MOSCOW (Reuters) – If history is written by the victors, then a small group of Russian activists are doing their best to ensure that the battle in memory of the millions of victims of Soviet repression is not lost – a small steel plate at a time.
President Vladimir Putin has sidelined those who have done the most to investigate the crimes of seven decades of communism, perhaps reluctant to invite comparison with his own crackdown on dissent, or to blur necessary patriotism to wage his war in Ukraine.
The main chronicler, Memorial International, was banned almost two years ago after more than three decades of painstaking work.
But the Last Address project managed, over several years, to put 1,200 plaques on buildings across Russia, each commemorating a victim in their last home before they were executed or exiled, or left to rot in a penal colony .
Each steel rectangle, measuring 19 cm by 11 cm, has a square hole and bears only the name and occupation of the person as well as the dates of their arrest, internment or execution and formal rehabilitation.
“Every plaque was requested by someone. We don’t make up names… The Last Address memorial project is based on a public initiative,” said Mikhail Cheynker, 75, a coordinator in Moscow.
Sometimes local people are unhappy with the plaques, contradicting the dominant official patriotism, or say they turn the town into a cemetery.
“People who talk about cemeteries forget that our heroes don’t have their own graves,” Sheynker retorts. “They are all buried in mass graves.”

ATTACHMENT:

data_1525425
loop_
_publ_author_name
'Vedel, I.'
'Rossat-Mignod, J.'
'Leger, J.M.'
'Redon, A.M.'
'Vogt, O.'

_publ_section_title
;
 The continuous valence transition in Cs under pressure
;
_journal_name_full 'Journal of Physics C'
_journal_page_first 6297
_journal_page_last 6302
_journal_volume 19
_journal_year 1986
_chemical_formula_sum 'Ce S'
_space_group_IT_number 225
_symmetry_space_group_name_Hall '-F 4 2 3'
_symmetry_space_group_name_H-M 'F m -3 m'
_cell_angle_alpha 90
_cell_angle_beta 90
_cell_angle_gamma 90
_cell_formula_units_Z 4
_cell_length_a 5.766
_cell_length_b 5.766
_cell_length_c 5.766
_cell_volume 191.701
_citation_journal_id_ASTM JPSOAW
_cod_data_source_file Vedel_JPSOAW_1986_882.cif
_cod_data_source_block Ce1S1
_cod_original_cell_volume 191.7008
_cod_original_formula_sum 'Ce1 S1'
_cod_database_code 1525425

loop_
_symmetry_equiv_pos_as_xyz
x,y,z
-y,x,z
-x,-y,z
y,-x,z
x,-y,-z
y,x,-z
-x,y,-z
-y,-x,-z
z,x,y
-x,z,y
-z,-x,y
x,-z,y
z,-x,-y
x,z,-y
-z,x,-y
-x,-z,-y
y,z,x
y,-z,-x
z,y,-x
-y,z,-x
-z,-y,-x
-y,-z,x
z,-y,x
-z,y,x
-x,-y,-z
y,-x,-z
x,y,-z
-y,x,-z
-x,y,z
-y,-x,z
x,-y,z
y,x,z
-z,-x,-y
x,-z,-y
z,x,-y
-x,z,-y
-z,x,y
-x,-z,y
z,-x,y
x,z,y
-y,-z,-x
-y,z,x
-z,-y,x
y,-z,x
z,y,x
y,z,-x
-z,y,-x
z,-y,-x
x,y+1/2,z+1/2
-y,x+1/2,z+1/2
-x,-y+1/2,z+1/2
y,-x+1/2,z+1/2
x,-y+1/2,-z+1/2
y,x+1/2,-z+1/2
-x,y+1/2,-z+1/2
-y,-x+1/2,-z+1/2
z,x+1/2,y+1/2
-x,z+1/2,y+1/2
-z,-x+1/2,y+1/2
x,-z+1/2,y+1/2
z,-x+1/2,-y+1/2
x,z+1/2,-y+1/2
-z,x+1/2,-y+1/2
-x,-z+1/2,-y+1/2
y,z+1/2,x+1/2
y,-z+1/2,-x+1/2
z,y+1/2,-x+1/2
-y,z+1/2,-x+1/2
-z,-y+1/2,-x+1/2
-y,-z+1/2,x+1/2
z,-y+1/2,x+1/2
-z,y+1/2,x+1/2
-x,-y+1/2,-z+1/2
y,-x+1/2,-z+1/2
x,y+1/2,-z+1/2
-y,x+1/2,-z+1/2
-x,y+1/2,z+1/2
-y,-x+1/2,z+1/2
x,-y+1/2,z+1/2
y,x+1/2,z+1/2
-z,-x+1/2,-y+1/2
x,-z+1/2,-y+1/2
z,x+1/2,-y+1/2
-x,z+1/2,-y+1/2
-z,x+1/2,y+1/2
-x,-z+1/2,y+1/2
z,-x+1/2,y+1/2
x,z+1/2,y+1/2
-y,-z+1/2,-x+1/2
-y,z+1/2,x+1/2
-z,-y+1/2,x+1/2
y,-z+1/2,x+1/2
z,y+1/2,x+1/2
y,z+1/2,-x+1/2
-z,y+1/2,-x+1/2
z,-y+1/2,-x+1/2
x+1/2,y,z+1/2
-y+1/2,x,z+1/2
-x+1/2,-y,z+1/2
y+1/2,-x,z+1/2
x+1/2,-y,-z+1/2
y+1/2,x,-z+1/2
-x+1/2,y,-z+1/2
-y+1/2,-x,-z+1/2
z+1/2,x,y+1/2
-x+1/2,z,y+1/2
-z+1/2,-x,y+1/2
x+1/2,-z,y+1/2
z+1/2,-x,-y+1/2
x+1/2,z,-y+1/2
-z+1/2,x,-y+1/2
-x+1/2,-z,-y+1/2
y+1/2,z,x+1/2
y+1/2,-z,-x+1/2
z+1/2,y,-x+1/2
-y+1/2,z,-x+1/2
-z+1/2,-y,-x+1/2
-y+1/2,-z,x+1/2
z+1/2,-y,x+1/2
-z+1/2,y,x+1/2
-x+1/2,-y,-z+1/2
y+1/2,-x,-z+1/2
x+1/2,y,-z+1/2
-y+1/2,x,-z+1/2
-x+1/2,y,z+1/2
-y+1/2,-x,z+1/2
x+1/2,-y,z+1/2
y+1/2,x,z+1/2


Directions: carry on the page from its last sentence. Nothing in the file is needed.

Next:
COMMEMORATIVE PLAQUES REMOVED AND SOMETIMES REPLACED
Yevgeniya Kulakova, coordinator of Last Address in St. Petersburg, said 434 plaques had been installed there since 2015, always with the permission of the building’s owner.
At least 45 of them were secretly deleted. But some, like a plaque on Vasilyevsky Island, have also returned secretly.
“It sat there for a day, then someone took it down, no one knows who. A week later this replica appeared. A week later someone put the original removed plaque next to it.” , Kulakova said.
“Who took down the sign? Who made the copy? We don’t know. But that means that the project is alive. In other words, there are people who want to protect them (the plates), even if There are people who are against them.”
Mikhail Polenov, whose grandfather owns a plaque, believes that these are gaining ground.
“Those people who don’t need memory are in fashion now,” he said.
His maternal grandfather, career soldier Alexei Peremytov, was shot dead on July 28, 1937, one of thousands accused of espionage and conspiracy at the height of Joseph Stalin’s purges, the “Great Terror.”
Polenov has been studying the case since 1989 and thanks Last Address.
At another dedication last year, he discovered they were also replacing his grandfather’s plaque, which had been removed without his knowledge.
“They didn’t tell me anything because they felt sorry for me. Because when I found out, I almost collapsed.”
Artist Vladimir Ovchinnikov, 85, hoped to see a museum of political repression decorated with dozens of his portraits of victims inaugurated on October 29, Day of Remembrance of Victims of Political Repression, in Borovsk, 115 km southwest from Moscow. But local authorities canceled the event.
It was not the first time that Ovchinnikov, whose grandfather had been shot by Lenin’s Bolsheviks in 1919 and whose father had been arrested during Stalin’s purges, had been so upset.
“Why do we stay silent? Why do we hide things?” he said. “Instead of learning lessons, we are creating a country where lessons are not learned.”